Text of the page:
Three new species of glow-in-dark worms discovered in shallow waters of Japan

These are said to be creatures that have survived five mass extinctions.
Mrigakshi Dixit
Polycirrus onibi.

Our oceans are a treasure trove of peculiar species. Scientists believe there is more life in the ocean than anywhere else on the planet. And they keep on discovering new species that thrive in deep waters from various parts of the globe. 

Now, it’s time to introduce the world to three new species of rare worms that glow in the dark. Nagoya University researchers discovered these species in Japan's shallow waters.

Species named after Japanese folklore  

Polycirrus onibi, Polycirrus aoandon, and Polycirrus ikeguchii are the scientific names for the newly discovered bioluminescent worms. These tiny worms emit blue-violet light and thrive in Japan's shallow rivers and streams. 

Surprisingly, they bear a striking resemblance to some Japanese folklore characters. "We used the names of Japanese yokai, such as onibi and aoandon, for the new species because the hazy violet-blue bioluminescence emitted by the Polycirrus species is strikingly similar to the descriptions of these creatures found in folklore,” said Naoto Jimi, one of the authors of this new study, in a statement.

On the other hand, Polycirrus ikeguchii is named after Shinichiro Ikeguchi, the former director of the Notojima Aquarium.

Studying bioluminescence nature 

These newfound species belong to the class of Polychaetes marine worms. These are said to be creatures that have survived five mass extinctions and have been on the planet since the Cambrian period 505 million years ago. 

Polycirrus worms are known for their elongated tentacles that grow from their mouths. This feature allows them to find food while moving slowly through river sediment. According to the authors, these creatures are a valuable subject for studying the bioluminescence nature in animals.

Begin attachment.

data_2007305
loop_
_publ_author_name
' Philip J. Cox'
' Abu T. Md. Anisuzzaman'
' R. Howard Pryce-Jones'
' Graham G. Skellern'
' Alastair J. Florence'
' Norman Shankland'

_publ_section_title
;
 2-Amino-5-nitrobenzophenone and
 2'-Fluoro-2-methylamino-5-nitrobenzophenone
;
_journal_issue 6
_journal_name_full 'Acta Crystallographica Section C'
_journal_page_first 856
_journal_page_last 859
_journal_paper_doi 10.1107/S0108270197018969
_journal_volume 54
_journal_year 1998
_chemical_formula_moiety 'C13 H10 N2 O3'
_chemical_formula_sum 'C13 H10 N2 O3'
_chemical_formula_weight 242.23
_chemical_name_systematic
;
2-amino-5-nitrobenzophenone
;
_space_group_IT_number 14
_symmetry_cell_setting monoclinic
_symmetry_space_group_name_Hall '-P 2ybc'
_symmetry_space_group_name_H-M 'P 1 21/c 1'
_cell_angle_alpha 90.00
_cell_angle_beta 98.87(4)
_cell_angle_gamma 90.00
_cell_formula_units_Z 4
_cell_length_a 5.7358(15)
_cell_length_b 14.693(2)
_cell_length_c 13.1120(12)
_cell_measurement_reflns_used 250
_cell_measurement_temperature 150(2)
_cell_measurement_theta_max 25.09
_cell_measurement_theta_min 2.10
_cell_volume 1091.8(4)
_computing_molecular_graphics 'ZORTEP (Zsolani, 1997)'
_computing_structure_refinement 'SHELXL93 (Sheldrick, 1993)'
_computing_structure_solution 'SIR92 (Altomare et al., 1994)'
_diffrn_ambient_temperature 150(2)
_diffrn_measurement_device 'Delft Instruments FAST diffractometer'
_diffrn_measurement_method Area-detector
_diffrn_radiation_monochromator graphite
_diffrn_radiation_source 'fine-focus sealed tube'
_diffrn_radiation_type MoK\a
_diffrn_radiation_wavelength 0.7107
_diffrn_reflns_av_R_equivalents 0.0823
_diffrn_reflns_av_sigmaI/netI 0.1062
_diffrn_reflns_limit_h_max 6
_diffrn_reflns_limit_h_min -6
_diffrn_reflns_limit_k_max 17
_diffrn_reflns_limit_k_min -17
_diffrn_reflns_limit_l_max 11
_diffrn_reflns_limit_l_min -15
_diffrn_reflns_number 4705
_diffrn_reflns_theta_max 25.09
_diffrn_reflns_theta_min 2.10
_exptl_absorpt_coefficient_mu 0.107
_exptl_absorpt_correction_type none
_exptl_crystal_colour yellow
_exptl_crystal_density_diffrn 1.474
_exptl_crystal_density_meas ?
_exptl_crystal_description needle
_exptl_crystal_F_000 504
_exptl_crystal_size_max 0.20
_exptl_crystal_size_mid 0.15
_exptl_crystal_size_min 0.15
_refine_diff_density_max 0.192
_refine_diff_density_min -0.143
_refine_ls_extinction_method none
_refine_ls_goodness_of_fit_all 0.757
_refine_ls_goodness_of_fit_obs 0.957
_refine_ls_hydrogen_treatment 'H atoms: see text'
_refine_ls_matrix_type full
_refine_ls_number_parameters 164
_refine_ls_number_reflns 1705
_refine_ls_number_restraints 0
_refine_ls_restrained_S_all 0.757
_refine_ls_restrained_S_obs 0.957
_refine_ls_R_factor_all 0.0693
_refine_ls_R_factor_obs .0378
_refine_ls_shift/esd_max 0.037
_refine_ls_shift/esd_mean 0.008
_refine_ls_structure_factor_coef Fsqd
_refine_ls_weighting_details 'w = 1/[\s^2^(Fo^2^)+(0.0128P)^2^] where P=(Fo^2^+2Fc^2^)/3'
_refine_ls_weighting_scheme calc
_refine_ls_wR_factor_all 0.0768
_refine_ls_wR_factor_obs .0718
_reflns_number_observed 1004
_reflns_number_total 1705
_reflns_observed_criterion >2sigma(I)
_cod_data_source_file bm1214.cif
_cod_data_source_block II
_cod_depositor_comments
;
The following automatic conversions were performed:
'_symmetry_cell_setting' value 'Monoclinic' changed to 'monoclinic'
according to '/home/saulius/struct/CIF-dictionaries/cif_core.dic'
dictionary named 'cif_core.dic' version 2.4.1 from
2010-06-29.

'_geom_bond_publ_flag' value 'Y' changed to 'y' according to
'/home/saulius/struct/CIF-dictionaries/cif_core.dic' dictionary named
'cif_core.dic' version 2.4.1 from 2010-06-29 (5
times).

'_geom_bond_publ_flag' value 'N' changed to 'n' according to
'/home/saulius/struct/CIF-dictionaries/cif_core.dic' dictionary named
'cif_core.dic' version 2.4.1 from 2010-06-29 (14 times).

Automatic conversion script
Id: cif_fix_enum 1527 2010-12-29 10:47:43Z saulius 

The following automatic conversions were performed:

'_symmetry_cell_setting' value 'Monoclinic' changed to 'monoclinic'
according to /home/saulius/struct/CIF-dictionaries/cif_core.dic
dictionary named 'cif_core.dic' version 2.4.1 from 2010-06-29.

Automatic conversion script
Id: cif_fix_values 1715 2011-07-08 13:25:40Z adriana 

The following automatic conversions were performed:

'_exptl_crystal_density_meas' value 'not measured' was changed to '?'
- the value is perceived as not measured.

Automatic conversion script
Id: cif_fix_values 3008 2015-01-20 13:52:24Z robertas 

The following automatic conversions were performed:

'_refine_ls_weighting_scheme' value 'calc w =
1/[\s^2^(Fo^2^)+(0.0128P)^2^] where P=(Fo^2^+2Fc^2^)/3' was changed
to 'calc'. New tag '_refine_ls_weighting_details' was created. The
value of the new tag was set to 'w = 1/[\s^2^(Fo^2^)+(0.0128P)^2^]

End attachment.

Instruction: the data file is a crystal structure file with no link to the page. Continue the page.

There are over 7,000 luminescent organisms known worldwide, however, experts have been able to study only a small number of them in-depth. 

"Understanding these luminescence mechanisms contributes to medical and life science research. Bioluminescence is a treasure trove of interesting and unusual chemistry. We intend to use our findings to deepen our understanding of the molecular nature of this phenomenon and apply this knowledge to the development of new life sciences technologies," said Jimi. 

The results can be accessed in the journal Royal Society Open Science.

Study abstract:

Bioluminescence, a phenomenon observed widely in organisms ranging from bacteria to metazoans, has a significant impact on the behaviour and ecology of organisms. Among bioluminescent organisms, Polycirrus, which has unique emission wavelengths, has received attention, and advanced studies such as RNA-Seq have been conducted, but they are limited to a few cases. In addition, accurate species identification is difficult due to lack of taxonomic organization. In this study, we conducted comprehensive taxonomic survey of Japanese Polycirrus based on multiple specimens from different locations and described as three new species: Polycirrus onibi sp. nov., P. ikeguchii sp. nov. and P. aoandon sp. nov. The three species can be distinguished from the known species based on the following characters: (i) arrangement of mid-ventral groove, (ii) arrangement of notochaetigerous segments, (iii) type of neurochaetae uncini, and (iv) arrangement of nephridial papillae. By linking the bioluminescence phenomenon with taxonomic knowledge, we established a foundation for future bioluminescent research development. We also provide a brief phylogenetic tree based on cytochrome c oxidase subunit I (COI) sequences to discuss the evolution of bioluminescence and the direction of future research.

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